That consistency is especially important as the Mignolaverse grows. In addition to the flagship Hellboy and B.P.R.D. series, Abe Sapien has solo comics; there are also flashback series to the early days of the organization, and pulpy comics about Hellboy’s childhood hero, Lobster Johnson. While myriad comics enrich the world, they also make it intimidating. If you’re curious about the comics, here are a few places you might like to start:
The Hellboy Animated films. It’s likely that most people curious about the comics have some familiarity with the live action films, but the cartoons are set in their own world, one that feels a lot more like the comics. While they animation is stylistically divorced from the source material, these films come much closer to the original characters’ personalities and relationships. Hellboy demonstrates a bit more maturity, Abe and Liz have a sense of humour, and Kate Corrigan is actually present! They’re a bit more lighthearted than the live action films and make better use of its excellent cast.
Hellboy: Wake the Devil. As I mentioned, Seed of Destruction is the first story, and that’s where to start if you’re a completionist, but Mignola finds his own voice in this second story, and it continues to develop the world’s mythology.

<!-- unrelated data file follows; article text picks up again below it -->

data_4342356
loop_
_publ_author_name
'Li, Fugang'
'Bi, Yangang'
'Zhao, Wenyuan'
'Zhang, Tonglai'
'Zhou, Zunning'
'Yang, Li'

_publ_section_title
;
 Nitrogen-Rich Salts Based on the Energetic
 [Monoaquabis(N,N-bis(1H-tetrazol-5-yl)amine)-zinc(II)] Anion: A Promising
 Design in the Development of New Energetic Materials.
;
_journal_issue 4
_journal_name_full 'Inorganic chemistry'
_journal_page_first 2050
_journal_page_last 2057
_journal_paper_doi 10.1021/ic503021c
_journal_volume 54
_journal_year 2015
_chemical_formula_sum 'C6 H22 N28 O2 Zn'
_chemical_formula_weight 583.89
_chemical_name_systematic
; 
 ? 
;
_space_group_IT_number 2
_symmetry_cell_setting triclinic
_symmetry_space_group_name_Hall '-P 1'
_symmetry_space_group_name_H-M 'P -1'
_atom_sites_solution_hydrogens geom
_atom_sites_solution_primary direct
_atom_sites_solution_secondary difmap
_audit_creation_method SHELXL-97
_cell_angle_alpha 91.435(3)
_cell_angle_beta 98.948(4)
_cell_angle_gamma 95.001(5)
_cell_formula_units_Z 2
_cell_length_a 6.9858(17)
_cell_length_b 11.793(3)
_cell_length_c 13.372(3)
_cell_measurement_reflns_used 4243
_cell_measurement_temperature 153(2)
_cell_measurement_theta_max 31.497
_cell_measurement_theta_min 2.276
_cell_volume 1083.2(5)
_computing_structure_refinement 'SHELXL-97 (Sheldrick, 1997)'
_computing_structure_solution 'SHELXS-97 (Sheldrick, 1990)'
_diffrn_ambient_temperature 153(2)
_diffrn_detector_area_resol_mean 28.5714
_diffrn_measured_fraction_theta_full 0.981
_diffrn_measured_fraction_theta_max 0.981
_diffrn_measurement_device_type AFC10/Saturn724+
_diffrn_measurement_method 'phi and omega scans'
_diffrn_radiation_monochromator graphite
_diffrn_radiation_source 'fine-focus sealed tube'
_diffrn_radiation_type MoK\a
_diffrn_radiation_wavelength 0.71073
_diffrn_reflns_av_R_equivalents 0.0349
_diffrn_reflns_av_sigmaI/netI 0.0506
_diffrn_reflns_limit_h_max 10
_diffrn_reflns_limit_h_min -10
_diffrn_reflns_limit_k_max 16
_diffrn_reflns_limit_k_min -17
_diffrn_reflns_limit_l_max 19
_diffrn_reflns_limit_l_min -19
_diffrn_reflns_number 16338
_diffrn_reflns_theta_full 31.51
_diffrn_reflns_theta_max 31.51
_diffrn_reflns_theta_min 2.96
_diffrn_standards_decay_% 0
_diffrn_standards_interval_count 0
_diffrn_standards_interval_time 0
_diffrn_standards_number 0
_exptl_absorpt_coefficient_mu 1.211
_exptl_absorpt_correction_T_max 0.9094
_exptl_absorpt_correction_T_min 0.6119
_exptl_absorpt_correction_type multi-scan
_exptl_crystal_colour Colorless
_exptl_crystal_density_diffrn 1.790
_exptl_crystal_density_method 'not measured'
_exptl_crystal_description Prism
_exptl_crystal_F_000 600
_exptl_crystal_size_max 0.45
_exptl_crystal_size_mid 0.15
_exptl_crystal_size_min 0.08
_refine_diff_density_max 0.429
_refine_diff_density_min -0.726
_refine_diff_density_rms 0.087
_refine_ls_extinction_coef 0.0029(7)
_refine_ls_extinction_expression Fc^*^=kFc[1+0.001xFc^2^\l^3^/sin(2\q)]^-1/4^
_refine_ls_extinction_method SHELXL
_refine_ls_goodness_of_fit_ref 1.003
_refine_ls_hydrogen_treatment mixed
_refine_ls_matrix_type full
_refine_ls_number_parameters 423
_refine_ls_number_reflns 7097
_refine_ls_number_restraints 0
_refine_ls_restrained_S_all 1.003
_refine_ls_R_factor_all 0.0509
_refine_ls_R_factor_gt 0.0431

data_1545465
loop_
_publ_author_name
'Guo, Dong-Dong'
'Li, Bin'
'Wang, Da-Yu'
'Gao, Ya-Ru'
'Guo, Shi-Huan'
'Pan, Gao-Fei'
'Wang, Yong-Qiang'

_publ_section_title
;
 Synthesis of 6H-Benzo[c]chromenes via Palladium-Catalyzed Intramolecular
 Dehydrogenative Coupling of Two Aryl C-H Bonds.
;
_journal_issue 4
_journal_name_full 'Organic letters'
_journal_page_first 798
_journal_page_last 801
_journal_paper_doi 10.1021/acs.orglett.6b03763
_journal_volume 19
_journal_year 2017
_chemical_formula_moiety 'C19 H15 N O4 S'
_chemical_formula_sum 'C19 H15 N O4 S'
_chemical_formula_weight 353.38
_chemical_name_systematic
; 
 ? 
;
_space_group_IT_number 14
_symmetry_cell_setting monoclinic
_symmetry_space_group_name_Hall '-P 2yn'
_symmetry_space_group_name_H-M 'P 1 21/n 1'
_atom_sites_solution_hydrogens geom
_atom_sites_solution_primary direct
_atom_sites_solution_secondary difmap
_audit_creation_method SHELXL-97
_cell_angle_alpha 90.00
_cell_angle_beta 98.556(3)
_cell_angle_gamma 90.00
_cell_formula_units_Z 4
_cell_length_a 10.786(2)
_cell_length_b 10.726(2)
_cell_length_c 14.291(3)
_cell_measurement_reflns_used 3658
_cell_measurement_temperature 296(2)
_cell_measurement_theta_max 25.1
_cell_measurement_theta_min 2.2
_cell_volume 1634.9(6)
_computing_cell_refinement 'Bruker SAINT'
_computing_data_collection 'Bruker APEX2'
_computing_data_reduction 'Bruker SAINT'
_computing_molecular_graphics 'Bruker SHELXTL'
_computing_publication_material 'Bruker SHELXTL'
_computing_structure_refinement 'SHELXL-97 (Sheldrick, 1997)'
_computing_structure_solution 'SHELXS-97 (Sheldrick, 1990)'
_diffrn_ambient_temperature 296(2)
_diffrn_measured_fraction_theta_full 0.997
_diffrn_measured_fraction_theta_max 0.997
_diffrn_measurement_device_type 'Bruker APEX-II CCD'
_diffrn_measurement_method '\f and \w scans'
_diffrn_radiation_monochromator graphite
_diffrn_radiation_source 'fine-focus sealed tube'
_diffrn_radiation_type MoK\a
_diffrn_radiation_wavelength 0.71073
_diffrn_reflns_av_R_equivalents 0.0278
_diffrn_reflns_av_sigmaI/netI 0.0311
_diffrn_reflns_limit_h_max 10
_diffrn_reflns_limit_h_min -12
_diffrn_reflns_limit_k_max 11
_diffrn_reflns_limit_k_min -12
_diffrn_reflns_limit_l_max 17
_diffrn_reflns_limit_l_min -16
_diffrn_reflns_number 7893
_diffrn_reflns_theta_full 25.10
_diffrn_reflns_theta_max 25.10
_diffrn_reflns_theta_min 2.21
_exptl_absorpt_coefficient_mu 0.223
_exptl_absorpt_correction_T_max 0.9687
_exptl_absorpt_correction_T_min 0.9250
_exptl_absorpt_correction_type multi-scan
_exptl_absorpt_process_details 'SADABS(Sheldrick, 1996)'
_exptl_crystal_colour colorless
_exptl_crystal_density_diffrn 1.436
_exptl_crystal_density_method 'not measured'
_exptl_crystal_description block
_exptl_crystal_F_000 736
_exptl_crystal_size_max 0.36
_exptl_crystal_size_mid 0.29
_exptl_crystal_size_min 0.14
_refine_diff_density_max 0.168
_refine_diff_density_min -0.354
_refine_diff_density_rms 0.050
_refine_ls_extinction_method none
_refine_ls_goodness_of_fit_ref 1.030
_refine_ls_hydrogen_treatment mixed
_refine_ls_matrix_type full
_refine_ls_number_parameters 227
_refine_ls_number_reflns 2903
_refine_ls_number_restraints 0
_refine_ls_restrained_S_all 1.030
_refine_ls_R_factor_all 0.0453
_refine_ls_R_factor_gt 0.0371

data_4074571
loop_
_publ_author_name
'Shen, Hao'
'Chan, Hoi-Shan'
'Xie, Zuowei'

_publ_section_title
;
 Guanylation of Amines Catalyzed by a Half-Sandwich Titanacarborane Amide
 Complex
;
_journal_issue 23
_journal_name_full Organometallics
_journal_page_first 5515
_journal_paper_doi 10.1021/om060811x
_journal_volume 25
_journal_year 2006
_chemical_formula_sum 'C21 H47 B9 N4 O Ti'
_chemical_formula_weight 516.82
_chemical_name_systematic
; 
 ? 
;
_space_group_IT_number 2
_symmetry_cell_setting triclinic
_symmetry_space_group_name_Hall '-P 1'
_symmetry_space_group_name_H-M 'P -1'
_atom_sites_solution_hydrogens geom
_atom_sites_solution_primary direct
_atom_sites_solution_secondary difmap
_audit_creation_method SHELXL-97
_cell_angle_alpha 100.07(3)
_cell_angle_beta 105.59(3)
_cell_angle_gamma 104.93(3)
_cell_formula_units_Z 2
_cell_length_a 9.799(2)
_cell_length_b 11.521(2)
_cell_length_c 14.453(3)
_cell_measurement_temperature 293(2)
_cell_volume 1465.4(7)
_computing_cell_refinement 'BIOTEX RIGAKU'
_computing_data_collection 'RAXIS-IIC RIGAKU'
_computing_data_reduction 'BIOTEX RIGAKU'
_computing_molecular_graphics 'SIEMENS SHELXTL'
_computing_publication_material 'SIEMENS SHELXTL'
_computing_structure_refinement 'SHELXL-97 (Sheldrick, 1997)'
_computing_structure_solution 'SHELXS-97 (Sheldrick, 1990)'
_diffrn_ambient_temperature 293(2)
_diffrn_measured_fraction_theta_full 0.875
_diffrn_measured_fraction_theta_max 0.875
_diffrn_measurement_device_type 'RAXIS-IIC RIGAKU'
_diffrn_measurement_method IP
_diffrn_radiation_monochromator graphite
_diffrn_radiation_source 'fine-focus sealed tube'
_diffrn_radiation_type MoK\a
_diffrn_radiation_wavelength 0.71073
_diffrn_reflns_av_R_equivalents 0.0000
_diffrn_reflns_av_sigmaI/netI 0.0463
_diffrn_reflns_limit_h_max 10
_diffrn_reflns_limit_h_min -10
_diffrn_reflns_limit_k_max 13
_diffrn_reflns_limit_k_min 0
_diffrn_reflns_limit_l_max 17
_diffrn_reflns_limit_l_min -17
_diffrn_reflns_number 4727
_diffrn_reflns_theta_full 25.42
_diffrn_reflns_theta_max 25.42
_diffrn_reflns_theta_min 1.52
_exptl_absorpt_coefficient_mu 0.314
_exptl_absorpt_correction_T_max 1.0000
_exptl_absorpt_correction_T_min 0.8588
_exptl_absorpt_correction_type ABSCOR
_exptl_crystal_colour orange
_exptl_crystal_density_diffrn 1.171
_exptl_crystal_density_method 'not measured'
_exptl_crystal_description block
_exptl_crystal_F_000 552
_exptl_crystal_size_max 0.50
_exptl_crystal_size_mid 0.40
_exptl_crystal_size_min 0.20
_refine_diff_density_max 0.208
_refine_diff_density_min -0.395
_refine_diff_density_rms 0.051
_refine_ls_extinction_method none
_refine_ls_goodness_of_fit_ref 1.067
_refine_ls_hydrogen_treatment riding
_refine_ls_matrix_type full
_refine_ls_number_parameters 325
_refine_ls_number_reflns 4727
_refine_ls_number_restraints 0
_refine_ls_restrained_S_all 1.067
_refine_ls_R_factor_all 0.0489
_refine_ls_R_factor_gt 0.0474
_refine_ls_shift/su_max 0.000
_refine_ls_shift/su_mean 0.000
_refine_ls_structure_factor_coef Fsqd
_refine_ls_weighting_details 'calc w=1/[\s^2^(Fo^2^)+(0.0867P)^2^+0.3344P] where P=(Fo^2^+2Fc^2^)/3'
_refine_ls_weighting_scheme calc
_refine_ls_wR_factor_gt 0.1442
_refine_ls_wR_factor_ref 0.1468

Hellboy: The Chained Coffin and Others or Hellboy: The Right Hand of Doom. Both collections feature the kind of stories that Mignola most loves to tell about Hellboy: he wanders the globe, finds weird stuff, punches the weird stuff. While some of the stories tie into the larger narrative, it’s easy enough to figure out what’s going on, and most of them are little standalones. Both collections give you an idea of who Hellboy is, what his friends are like, and the general tone of the series. For a longer standalone story, you could try the spectacular graphic novel that Mignola created with Duncan Fegredo, Hellboy: The Midnight Circus. It’s better enjoyed if you are familiar with the characters, but it stands well on its own.
B.P.R.D.: Hollow Earth. This is the first storyline after Hellboy quits the Bureau (sorry, spoilers) and allows the other characters step out of Hellboy’s shadow. B.P.R.D. is an ensemble book, so while Hellboy is missed, his absence isn’t exactly detrimental. With this series, it’s honestly best just to start at the beginning and go from there. I’d recommend picking up the omnibus collections if possible; they simplify reading order and have tons of additional content.
If you start with the early series (really the best stuff), by the time you get to the more complicated release schedules you’ll hopefully have gotten more used to how the world works. I admittedly find the current comics generally less engaging, although the stuff Mignola puts out by himself is still regularly fantastic. While it can be a bit of work navigating a world like this, one that rewards completionism more than even Marvel or DC, it’s worth the effort for the sometimes funny, sometimes spooky, but always heartfelt stories.